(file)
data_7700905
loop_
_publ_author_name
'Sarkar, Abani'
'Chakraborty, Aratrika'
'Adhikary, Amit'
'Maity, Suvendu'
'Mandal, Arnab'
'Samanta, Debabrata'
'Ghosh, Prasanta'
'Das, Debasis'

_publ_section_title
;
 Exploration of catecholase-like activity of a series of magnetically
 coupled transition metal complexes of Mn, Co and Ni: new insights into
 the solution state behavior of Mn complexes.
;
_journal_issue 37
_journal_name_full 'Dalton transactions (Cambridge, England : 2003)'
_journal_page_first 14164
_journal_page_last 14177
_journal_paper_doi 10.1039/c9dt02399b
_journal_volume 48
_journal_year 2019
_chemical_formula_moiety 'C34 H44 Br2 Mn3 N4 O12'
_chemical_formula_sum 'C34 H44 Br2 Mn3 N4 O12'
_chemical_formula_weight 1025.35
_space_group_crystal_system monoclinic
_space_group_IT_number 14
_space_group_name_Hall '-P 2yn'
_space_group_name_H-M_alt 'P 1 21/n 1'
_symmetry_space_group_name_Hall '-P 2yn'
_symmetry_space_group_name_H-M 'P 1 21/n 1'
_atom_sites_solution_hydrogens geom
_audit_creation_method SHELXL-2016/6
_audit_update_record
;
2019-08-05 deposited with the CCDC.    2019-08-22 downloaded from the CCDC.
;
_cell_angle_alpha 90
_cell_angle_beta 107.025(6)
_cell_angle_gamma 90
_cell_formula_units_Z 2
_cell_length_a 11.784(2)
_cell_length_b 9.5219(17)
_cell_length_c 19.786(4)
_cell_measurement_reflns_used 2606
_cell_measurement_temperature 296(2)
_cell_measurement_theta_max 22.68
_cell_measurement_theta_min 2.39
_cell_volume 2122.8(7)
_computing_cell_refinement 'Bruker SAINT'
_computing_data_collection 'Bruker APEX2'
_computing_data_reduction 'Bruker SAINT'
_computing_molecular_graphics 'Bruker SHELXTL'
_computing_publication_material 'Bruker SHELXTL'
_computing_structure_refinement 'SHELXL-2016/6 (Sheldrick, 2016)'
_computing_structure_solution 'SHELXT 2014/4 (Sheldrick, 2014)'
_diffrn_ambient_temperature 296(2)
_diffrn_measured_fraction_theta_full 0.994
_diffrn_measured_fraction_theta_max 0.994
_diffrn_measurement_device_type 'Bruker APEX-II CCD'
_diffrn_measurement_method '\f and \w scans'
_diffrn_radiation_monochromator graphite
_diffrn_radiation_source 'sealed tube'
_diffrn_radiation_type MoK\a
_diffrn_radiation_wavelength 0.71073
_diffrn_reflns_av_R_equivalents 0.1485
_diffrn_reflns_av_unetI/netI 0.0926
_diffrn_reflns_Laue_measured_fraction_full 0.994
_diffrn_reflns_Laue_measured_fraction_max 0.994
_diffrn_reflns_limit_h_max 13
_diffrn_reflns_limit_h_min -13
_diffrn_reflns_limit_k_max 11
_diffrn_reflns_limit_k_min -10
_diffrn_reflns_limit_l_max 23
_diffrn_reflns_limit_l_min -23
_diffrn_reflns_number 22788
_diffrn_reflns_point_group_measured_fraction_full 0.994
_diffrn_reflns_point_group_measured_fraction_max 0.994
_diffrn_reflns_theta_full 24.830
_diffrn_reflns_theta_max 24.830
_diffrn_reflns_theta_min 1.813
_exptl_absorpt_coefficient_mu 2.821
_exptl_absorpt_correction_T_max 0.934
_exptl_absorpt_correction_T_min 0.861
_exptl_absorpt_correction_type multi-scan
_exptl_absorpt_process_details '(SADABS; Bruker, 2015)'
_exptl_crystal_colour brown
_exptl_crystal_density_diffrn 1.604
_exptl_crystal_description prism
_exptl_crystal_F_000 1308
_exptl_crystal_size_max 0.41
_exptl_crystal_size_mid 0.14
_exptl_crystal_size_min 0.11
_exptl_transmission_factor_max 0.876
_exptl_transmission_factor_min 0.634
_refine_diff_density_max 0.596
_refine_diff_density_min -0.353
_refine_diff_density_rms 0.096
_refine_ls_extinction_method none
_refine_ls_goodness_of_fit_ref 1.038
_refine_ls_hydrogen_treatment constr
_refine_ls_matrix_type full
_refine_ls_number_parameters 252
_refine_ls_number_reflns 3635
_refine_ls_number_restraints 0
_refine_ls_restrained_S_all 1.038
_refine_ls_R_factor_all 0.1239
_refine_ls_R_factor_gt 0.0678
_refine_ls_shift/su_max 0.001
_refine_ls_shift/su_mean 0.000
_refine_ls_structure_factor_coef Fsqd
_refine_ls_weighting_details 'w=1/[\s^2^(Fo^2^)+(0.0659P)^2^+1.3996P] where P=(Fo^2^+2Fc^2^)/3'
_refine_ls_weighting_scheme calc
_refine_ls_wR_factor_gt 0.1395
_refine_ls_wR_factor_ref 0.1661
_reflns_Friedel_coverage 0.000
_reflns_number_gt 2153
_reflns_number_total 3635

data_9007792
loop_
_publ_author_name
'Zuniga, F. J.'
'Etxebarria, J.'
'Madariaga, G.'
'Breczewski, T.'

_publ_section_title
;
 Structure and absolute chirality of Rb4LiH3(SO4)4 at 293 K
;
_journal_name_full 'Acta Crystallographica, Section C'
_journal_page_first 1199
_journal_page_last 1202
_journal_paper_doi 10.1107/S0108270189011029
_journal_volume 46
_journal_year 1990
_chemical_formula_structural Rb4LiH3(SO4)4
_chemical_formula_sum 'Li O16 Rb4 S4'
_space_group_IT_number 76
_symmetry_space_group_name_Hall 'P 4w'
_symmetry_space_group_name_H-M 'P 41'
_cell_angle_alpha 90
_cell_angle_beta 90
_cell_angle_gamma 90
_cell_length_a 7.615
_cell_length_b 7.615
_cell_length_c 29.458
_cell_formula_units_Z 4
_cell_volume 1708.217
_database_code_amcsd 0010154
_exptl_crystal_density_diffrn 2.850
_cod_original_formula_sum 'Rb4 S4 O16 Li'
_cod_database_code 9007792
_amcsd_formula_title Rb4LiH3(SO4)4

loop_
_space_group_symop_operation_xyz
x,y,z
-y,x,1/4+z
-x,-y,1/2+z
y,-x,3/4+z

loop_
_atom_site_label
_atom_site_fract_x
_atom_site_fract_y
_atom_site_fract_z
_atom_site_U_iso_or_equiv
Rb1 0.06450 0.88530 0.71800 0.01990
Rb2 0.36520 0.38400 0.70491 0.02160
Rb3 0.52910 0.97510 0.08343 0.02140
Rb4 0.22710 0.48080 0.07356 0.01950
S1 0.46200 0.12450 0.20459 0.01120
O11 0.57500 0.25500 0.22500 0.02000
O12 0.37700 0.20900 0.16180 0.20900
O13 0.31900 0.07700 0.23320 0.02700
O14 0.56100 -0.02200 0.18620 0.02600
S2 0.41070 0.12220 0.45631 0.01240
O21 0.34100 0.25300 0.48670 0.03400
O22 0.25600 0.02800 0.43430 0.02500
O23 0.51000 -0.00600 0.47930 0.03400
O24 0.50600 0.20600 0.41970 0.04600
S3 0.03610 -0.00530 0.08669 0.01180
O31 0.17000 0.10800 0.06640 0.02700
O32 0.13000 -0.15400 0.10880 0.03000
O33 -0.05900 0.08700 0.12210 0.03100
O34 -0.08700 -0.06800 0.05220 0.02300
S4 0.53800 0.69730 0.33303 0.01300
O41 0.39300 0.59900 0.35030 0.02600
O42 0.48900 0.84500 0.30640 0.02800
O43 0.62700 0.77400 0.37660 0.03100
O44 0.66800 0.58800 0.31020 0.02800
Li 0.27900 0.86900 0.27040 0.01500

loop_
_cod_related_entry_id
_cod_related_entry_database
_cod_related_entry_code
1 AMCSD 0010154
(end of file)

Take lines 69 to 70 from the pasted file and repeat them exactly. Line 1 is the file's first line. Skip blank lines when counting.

_diffrn_reflns_av_unetI/netI 0.0926
_diffrn_reflns_Laue_measured_fraction_full 0.994